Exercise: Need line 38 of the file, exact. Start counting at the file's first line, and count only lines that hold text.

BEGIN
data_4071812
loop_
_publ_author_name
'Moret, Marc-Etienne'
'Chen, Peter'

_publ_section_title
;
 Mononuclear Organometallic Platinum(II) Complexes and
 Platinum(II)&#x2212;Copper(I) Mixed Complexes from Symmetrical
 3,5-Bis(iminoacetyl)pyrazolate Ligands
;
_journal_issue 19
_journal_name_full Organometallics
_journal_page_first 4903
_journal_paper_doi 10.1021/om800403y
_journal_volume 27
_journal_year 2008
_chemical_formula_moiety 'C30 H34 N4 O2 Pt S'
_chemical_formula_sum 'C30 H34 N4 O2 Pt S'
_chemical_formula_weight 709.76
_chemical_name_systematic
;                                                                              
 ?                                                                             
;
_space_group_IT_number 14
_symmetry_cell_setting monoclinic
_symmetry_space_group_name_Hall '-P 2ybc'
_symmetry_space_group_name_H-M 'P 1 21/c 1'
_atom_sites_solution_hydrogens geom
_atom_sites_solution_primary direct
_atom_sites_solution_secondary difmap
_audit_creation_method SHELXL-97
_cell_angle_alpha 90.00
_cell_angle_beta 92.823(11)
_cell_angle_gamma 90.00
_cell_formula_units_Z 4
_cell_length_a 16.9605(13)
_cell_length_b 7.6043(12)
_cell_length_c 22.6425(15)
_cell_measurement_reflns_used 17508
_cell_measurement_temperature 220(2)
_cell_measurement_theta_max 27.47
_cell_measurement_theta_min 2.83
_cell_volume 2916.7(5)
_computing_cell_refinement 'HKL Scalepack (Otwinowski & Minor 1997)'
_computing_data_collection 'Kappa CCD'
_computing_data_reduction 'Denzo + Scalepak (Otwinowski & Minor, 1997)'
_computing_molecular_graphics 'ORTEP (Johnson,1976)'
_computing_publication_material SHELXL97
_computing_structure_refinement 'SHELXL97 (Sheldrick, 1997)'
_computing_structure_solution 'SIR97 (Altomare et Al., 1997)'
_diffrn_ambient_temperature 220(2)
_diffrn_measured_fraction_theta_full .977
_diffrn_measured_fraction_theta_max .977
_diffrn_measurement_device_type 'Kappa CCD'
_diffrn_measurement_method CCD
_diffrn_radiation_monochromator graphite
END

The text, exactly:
_cell_length_b 7.6043(12)